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Ancient ‘lost city’ of the Khmer Empire uncovered in Cambodia


Researchers have identified the elusive ancient “lost city” of Cambodia for the first time, according to a report published Tuesday.

In a project that has spanned years, an international group of scientists used aerial laser scans and ground-based surveying to map Mahendraparvata, or the Mountain of Indra, King of the Gods.

Mahendraparvata was one of the first capitals in the Khmer Empire, which lasted from the 9th to 15th centuries AD, but much of what we know come from inscriptions recovered from other sites. Scientists theorized that the city was located on the Phnom Kulen plateau, about 48 kilometers (about 30 miles) north of Siem Reap, but it was difficult to find evidence. The plateau was remote, inaccessible, covered with vegetation, and potentially home to landmines installed by the Khmer Rouge regime in the 1970s.

Shrouded in mystery for decades, Mahendraparvata has been dubbed the “lost city.” Now, scientists say they have identified it for certain.

“Here, we confirm the hypothesis, based on this accumulated body of evidence, that Mahendraparvata — the eighth- to ninth-century AD capital of the Khmer Empire — was located on the Phnom Kulen massif,” said the report, which was published in the journal Antiquity.

The researchers used airborne laser scanning that had a “unique ability to ‘see through’ vegetation and provide high-resolution models of the forest floor,” the report said.

They had to map the area in two separate operations — first in 2012, covering about 37 square kilometers (about 9,143 acres), and again in 2015, covering the entire mountain range, an area of 975 square kilometers (240,928 acres).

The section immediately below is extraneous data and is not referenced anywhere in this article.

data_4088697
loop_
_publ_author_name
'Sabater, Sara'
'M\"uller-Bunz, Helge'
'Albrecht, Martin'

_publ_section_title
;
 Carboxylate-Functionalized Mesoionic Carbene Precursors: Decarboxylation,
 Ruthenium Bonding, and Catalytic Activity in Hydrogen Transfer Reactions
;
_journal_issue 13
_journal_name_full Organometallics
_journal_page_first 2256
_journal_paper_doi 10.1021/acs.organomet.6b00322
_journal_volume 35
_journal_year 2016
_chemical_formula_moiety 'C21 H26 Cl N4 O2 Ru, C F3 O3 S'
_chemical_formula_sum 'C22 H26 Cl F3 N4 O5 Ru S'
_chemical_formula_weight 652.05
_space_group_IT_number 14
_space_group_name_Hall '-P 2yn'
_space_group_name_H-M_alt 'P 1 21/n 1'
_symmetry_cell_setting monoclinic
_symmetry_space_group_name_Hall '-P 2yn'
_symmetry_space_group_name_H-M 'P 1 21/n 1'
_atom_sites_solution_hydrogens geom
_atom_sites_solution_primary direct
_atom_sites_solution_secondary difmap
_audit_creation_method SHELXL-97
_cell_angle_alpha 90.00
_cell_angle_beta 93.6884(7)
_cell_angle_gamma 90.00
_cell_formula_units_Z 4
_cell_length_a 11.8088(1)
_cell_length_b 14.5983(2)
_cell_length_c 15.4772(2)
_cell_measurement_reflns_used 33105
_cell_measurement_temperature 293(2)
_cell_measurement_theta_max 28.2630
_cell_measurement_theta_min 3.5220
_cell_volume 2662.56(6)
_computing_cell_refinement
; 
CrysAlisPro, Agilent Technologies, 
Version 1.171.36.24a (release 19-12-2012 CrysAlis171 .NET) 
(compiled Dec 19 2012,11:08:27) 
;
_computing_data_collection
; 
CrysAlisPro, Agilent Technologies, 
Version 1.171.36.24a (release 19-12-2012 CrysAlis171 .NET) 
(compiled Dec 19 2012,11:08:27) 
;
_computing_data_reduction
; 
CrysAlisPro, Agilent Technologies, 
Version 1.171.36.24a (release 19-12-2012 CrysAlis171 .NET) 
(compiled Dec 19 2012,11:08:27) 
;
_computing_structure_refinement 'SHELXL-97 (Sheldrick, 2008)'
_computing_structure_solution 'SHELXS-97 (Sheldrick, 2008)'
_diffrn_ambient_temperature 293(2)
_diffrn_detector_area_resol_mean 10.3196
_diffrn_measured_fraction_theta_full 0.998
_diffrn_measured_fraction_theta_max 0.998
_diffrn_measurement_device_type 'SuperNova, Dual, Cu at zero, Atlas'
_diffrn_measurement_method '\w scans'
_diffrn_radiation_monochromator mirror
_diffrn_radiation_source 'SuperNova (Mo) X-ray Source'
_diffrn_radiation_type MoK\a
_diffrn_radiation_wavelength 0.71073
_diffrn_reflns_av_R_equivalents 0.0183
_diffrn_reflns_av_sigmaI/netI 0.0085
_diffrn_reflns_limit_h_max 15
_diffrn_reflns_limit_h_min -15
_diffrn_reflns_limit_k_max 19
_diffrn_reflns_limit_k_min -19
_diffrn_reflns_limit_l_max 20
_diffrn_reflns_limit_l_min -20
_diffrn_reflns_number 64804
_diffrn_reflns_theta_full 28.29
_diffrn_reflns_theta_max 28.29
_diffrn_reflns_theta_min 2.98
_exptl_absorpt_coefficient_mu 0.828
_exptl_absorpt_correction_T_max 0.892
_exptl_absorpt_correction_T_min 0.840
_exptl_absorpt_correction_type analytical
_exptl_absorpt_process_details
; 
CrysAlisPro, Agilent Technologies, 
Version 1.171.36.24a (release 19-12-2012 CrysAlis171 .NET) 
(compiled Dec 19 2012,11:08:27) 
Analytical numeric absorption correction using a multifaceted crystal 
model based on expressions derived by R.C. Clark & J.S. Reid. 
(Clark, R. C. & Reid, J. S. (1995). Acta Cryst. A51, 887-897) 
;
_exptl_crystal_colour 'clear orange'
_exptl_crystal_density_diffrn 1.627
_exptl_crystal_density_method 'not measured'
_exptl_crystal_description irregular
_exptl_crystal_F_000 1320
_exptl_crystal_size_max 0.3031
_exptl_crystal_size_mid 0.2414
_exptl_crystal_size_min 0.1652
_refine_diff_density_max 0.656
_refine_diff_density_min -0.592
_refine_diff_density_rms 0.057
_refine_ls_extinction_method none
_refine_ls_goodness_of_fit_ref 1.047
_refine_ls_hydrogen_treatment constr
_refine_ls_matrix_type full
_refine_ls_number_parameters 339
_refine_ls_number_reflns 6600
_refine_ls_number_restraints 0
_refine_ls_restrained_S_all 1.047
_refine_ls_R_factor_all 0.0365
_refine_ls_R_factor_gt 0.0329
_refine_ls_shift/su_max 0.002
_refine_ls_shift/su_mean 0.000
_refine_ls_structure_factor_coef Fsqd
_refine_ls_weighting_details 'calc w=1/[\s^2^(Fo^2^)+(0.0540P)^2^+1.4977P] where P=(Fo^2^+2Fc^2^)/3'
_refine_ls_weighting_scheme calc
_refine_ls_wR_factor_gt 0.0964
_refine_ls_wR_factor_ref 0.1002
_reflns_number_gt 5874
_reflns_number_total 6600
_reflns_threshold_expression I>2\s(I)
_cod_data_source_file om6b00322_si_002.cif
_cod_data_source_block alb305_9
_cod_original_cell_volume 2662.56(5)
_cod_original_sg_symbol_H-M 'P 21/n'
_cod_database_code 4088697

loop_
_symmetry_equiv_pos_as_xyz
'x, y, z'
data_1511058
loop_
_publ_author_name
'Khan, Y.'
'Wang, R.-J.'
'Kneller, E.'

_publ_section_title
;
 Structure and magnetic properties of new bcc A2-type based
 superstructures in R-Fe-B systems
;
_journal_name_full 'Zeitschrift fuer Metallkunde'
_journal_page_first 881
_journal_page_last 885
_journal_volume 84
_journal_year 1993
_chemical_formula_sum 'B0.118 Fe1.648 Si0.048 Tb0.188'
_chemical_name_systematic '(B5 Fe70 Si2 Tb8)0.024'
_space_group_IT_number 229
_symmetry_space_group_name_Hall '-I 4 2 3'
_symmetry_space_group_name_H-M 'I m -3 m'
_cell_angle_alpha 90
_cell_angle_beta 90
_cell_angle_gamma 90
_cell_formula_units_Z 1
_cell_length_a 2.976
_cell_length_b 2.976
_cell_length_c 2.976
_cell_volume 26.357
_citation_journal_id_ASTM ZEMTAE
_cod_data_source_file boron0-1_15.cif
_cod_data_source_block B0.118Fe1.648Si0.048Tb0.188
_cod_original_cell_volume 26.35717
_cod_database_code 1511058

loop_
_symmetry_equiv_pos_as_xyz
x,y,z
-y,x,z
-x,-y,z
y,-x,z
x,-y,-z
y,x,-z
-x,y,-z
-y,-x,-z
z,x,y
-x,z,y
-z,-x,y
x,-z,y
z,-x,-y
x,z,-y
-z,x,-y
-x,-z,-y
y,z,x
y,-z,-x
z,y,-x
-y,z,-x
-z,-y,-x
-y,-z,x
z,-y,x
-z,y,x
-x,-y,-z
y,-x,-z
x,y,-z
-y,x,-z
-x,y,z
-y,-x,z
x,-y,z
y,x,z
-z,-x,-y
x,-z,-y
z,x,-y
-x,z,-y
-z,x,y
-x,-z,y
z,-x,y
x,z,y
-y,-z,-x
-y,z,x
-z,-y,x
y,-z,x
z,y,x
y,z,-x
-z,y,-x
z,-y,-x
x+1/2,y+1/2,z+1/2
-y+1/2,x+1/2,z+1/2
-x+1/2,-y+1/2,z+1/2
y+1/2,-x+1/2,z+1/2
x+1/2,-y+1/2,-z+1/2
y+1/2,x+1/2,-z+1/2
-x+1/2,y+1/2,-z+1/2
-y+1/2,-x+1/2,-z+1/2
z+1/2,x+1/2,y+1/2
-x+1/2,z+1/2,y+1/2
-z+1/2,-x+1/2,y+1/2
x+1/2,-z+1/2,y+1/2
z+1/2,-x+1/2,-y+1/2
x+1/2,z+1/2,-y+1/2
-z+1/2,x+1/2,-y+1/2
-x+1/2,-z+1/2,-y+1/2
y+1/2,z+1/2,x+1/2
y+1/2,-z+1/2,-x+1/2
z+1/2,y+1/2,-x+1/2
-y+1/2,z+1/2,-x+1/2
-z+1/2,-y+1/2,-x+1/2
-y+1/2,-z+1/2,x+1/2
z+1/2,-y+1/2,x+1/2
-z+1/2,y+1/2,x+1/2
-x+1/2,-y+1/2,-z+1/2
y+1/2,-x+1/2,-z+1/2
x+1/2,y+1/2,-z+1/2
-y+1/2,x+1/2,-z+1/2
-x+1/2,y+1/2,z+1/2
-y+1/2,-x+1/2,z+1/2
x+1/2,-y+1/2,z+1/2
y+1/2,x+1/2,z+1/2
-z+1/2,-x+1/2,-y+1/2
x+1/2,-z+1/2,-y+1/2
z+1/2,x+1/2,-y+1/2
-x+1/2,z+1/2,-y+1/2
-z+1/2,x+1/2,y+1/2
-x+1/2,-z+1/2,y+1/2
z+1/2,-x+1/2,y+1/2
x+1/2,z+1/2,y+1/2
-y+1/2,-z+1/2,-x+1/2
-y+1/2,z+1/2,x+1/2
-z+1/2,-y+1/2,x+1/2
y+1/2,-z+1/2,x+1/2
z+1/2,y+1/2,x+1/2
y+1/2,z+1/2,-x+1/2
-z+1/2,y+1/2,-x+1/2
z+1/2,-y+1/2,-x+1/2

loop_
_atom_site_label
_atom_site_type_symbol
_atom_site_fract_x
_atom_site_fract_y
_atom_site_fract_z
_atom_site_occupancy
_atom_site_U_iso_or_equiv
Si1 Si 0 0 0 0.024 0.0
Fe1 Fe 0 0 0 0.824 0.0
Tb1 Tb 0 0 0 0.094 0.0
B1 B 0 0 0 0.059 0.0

The results of the aerial mapping, along with information collected by field investigations, were then used to create a map that shows the newly discovered main paths and coordinate axes. The map details the location of features like an unfinished reservoir, several dams, the enclosure walls of temples, and even a palace.

These discoveries open the door to learning more about the Khmer Empire and the Angkor region. The map shows that the city used urban planning, a “sophisticated hydraulic system,” and other innovations, the report said.

One striking discovery was that the city was built on linear axes that roughly correspond with the cardinal directions, the report said — like an early version of the modern city grid system.

Prior to that period of time, human settlements in the area had no formal grid, no clear boundaries, and seem to have developed organically without planning — meaning Mahendraparvata is the first known large grid city in the Khmer world.

“The work described here effectively draws to a close 150 years of archaeological mapping work in the Greater Angkor region and sets the stage for more sophisticated spatio-temporal modelling of urban form,” the report said.

Angkor was the better-known capital of the Khmer Empire, which once governed much of modern-day Thailand, Vietnam, and Laos as well as parts of southern China and Myanmar, and, of course, Cambodia itself.

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